There would be exceptions to this of course, for emergency or general service and maintenance vehicles, working taxis and undertakers. It would be a little unseemly to expect the undertaker to carry a coffin along the road to the car park.
Don’t abstain, don’t binge, and get walking
The quote “Everything in moderation, including moderation” has been attributed to Oscar Wilde. (What hasn’t, one may ask?) But this advice, or something like it, is much older and to me it means ‘don’t abstain and don’t binge’ – take the middle path to a healthy lifestyle. A small glass of sherry of an evening and two on Fridays, a nice quiet life during the week but a good shout at the dodgy referee on Saturday or Sunday. Take your Ferrari, Porsche, black BMW or Audi on track days to your nearest race circuit for a right good blast and drive sensibly the rest of the time. But walk as often as possible, in rain or shine – just dress accordingly.
This attitude will help the NHS enormously. I’m sure Aneurin Bevan didn’t foresee his beloved idea being used and abused in the way it has been, nor the amount of modern government interference, when he wrote this message to the medical profession in 1948:
“On 5th July we start together, the new National Health Service. It has not had an altogether trouble-free gestation! There have been understandable anxieties, inevitable in so great and novel an undertaking. Nor will there be overnight any miraculous removal of our more serious shortages of nurses and others and of modern re-planned buildings and equipment. But the sooner we start, the sooner we can try together to see to these things and to secure the improvements we all want . . . My job is to give you all the facilities, resources and help I can, and then to leave you alone as professional men and women to use your skill and judgement without hindrance. Let us try to develop that partnership from now on”.
Current transport policies don’t help
All this will never happen of course. The government and local councils just want to make car ownership very expensive to force us to either break the law or buy very expensive electric vehicles. Small electric cars are ideal for around town, going to the shops and so on. For long journeys a battery vehicle is useless, but people still buy a two-and-a-half-ton, seven-seater electric goliath (in black of course) and convince themselves that they are saving the planet. They only take into account what comes out of the tailpipe, completely ignoring the immense natural resources it takes to make the battery.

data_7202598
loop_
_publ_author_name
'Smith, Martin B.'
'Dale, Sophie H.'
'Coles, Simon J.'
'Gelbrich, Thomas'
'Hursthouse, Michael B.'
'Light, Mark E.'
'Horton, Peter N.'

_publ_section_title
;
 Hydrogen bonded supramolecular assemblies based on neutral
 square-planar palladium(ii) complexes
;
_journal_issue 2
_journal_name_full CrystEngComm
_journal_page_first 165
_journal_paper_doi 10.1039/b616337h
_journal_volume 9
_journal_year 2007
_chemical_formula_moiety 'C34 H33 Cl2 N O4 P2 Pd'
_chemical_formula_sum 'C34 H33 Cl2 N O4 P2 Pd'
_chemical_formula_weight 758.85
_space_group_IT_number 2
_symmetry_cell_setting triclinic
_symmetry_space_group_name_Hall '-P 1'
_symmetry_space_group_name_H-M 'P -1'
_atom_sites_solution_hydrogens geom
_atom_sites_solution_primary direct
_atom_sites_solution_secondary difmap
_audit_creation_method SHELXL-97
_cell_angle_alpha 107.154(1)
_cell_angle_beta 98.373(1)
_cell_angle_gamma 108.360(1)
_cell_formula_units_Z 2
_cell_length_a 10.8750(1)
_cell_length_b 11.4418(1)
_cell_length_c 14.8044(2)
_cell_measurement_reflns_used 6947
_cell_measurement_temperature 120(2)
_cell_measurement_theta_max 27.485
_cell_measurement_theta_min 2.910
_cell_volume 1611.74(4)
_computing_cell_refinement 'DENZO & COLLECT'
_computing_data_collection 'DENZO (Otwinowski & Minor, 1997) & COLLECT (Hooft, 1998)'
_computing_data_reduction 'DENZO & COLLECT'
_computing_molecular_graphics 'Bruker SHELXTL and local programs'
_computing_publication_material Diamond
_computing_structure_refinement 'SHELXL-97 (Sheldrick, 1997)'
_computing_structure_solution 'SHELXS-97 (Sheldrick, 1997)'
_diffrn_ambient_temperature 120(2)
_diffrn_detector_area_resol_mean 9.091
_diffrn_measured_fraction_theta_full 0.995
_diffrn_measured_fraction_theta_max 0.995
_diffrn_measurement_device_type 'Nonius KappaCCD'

The government should be subsidising golf carts and milk floats. In ULEZ (ultra low emission zones) they charge cars like mine that do less than three thousand miles a year and live the rest of their lives in a garage; the goliaths that bung up our streets can come and go with impunity. The whole thing is nonsense. If saving the planet was the idea, then councils should ban petrol and diesel vehicles altogether, but they don’t – they charge extra money instead. Batteries as we know them are not the answer.
The answer in my humble opinion is to vastly improve local bus and train services. The government seems determined to make it too expensive or too much trouble to leave the comfort of our one-bar electric fire, and for us old folk to just fade away and not make waves.
Time to calm down with a joke
By eck I have got grumpy today, even becoming political and probably very contradictory and self-centred. I certainly don’t expect everyone to agree with me, or even to agree with myself tomorrow. I’ll try to make amends with this silly old joke.
Two old boys were walking down one of our neighbouring village high streets when one said.
“Wife’s non been sa weel a late.”
“Nay what’s bin the matta wi er?”
“She as the piles.”
“Ooo them’s fair painful, am non capped shis non bin sa weel. As shi bin ta doctors?”
“Yes he give her sum saprostaries or summat.”
“Did they do ony gud.”
“Nay gud at all, shi sed shi may as well av shuved em up er arse.”
This old joke is no reflection on the reason for my own grumpiness. I just developed a standard regular grump today, but I feel much better now, still very much alive and able to carry on.